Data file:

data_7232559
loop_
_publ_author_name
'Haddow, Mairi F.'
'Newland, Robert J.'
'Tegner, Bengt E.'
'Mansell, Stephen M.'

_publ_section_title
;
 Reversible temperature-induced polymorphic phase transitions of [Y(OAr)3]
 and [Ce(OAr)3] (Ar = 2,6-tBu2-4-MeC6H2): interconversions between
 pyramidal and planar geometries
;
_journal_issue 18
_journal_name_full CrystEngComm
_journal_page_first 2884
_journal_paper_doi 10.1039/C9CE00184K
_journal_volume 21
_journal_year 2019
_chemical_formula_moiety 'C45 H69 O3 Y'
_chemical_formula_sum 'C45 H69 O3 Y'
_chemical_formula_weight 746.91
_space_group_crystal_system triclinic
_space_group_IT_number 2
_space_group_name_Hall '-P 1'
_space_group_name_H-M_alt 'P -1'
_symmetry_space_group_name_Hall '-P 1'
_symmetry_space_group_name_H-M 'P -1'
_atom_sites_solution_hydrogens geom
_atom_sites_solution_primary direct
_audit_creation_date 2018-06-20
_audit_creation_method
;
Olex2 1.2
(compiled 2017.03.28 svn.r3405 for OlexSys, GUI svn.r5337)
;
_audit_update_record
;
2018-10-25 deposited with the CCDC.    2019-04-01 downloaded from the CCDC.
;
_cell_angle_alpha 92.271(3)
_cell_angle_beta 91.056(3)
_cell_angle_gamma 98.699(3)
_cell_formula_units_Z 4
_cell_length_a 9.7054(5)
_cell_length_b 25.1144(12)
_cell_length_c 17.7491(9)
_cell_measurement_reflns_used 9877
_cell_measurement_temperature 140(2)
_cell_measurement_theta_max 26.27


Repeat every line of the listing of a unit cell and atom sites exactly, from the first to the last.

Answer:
data_7232559
loop_
_publ_author_name
'Haddow, Mairi F.'
'Newland, Robert J.'
'Tegner, Bengt E.'
'Mansell, Stephen M.'

_publ_section_title
;
 Reversible temperature-induced polymorphic phase transitions of [Y(OAr)3]
 and [Ce(OAr)3] (Ar = 2,6-tBu2-4-MeC6H2): interconversions between
 pyramidal and planar geometries
;
_journal_issue 18
_journal_name_full CrystEngComm
_journal_page_first 2884
_journal_paper_doi 10.1039/C9CE00184K
_journal_volume 21
_journal_year 2019
_chemical_formula_moiety 'C45 H69 O3 Y'
_chemical_formula_sum 'C45 H69 O3 Y'
_chemical_formula_weight 746.91
_space_group_crystal_system triclinic
_space_group_IT_number 2
_space_group_name_Hall '-P 1'
_space_group_name_H-M_alt 'P -1'
_symmetry_space_group_name_Hall '-P 1'
_symmetry_space_group_name_H-M 'P -1'
_atom_sites_solution_hydrogens geom
_atom_sites_solution_primary direct
_audit_creation_date 2018-06-20
_audit_creation_method
;
Olex2 1.2
(compiled 2017.03.28 svn.r3405 for OlexSys, GUI svn.r5337)
;
_audit_update_record
;
2018-10-25 deposited with the CCDC.    2019-04-01 downloaded from the CCDC.
;
_cell_angle_alpha 92.271(3)
_cell_angle_beta 91.056(3)
_cell_angle_gamma 98.699(3)
_cell_formula_units_Z 4
_cell_length_a 9.7054(5)
_cell_length_b 25.1144(12)
_cell_length_c 17.7491(9)
_cell_measurement_reflns_used 9877
_cell_measurement_temperature 140(2)
_cell_measurement_theta_max 26.27